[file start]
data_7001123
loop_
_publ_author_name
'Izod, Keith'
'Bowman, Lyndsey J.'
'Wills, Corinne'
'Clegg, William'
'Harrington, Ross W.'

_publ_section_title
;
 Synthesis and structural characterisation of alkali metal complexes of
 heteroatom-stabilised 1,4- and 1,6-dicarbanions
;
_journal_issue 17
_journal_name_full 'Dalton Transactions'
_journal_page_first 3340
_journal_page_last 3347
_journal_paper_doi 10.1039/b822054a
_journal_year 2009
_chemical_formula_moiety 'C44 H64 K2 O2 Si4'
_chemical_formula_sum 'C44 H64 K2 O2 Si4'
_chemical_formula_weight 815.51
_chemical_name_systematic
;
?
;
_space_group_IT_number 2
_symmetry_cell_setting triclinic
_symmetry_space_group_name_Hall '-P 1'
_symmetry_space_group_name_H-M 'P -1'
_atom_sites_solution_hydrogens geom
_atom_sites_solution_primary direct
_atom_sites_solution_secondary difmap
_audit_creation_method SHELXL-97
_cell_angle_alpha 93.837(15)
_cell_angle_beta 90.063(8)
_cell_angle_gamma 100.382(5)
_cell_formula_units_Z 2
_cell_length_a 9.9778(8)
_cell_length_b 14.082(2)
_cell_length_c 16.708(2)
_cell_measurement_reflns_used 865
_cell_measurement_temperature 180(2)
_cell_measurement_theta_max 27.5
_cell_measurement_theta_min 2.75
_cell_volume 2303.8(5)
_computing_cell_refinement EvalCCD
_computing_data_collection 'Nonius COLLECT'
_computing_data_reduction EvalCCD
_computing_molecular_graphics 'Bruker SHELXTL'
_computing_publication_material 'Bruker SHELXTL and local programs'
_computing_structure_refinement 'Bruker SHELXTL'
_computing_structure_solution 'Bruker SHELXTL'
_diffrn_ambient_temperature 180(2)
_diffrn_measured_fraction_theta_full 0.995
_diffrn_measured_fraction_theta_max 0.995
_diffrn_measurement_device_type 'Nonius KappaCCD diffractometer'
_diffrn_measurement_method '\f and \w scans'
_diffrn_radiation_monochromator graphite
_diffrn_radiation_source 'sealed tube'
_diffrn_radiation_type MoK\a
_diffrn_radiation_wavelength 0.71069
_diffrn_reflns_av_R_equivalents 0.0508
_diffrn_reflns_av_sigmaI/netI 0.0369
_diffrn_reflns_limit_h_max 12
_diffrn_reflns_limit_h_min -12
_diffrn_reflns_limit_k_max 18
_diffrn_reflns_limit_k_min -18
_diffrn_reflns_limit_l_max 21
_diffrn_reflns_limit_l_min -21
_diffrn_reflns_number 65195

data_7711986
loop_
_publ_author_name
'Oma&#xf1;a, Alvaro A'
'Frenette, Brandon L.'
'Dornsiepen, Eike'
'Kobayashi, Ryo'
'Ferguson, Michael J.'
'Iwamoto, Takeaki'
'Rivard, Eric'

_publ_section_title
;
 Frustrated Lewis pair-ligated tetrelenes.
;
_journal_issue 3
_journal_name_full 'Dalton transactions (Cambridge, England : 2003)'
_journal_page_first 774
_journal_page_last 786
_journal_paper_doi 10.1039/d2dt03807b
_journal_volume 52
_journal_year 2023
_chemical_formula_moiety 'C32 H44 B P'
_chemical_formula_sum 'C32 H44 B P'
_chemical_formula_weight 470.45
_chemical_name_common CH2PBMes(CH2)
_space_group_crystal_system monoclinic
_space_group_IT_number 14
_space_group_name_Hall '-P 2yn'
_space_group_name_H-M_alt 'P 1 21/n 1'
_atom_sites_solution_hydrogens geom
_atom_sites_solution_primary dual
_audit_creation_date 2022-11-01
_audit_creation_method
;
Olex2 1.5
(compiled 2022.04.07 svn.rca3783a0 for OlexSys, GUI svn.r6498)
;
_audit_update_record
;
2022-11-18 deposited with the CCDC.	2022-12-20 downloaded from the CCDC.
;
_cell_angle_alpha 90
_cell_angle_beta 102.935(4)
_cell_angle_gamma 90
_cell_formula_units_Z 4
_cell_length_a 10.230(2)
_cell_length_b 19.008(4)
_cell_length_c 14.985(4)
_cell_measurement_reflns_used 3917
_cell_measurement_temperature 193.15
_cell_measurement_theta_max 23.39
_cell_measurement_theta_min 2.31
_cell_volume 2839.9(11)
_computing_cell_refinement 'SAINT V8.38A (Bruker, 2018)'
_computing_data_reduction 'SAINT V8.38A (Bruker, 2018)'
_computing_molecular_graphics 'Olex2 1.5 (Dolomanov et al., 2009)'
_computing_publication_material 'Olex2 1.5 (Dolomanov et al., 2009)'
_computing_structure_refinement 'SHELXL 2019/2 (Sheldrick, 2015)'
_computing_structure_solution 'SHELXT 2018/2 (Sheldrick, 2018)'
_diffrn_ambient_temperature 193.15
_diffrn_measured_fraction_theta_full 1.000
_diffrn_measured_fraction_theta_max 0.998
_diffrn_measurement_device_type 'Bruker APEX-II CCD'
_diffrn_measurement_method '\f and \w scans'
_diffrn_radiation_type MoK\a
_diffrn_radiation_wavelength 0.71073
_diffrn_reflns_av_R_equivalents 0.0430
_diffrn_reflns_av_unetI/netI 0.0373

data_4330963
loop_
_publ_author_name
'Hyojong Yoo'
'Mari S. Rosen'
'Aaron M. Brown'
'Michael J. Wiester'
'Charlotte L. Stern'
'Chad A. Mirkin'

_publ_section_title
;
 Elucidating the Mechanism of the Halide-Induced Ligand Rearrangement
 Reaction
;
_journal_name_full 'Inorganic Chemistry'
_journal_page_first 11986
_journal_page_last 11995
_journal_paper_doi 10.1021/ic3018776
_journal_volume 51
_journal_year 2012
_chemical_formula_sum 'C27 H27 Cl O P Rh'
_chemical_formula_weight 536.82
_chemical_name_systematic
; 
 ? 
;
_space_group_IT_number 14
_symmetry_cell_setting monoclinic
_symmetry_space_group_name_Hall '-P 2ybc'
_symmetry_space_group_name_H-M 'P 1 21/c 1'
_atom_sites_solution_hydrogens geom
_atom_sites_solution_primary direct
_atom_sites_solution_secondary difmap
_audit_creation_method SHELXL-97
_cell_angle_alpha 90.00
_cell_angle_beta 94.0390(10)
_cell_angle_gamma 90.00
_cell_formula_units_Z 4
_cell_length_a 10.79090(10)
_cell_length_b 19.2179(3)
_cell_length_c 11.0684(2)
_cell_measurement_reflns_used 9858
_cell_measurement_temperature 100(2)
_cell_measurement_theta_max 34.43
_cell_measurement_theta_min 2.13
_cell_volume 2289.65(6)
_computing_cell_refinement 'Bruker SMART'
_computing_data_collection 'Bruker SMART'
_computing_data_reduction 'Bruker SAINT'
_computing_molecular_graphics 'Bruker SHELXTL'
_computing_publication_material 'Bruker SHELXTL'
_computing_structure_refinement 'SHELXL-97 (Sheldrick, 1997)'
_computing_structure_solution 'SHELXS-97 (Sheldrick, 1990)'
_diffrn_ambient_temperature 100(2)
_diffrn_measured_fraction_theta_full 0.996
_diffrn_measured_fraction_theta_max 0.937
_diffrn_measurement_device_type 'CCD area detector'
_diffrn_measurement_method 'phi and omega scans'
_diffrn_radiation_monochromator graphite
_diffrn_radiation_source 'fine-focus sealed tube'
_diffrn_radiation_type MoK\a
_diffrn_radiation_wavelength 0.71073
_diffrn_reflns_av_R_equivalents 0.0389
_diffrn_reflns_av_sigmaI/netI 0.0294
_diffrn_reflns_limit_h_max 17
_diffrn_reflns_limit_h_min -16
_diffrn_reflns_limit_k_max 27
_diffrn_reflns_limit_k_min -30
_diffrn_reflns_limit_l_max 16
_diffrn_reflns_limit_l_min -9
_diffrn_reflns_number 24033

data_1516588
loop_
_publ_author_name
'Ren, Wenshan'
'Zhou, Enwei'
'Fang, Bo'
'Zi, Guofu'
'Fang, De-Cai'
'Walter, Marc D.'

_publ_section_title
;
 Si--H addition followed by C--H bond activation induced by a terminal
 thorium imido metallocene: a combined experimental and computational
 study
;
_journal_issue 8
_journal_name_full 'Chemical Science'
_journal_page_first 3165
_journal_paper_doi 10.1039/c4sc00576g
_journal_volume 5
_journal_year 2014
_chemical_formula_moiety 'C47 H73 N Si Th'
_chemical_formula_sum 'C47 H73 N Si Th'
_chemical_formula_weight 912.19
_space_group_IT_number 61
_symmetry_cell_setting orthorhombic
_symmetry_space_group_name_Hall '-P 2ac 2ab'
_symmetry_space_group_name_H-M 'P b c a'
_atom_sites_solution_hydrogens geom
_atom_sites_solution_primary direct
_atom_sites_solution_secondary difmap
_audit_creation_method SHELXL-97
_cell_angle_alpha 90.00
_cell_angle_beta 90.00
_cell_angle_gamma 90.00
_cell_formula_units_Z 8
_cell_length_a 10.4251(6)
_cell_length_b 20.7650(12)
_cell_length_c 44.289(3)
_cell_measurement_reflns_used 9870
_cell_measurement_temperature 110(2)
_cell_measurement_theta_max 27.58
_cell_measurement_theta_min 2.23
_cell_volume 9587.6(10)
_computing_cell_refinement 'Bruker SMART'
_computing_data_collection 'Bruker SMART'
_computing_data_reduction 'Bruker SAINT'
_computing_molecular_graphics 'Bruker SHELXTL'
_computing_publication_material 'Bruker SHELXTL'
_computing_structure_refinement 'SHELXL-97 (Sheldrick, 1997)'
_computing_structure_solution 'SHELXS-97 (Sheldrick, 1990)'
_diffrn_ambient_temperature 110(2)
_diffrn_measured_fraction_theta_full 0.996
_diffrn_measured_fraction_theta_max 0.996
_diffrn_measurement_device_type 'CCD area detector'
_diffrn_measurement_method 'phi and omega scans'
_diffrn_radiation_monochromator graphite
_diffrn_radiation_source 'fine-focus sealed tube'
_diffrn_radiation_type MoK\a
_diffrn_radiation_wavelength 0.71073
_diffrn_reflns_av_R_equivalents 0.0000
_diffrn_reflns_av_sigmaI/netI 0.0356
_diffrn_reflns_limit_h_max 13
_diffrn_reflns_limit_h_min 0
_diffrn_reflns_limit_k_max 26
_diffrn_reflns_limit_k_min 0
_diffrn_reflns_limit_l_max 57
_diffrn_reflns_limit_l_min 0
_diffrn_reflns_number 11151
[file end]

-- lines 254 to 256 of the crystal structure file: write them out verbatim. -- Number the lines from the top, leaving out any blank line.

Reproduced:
_cell_volume 9587.6(10)
_computing_cell_refinement 'Bruker SMART'
_computing_data_collection 'Bruker SMART'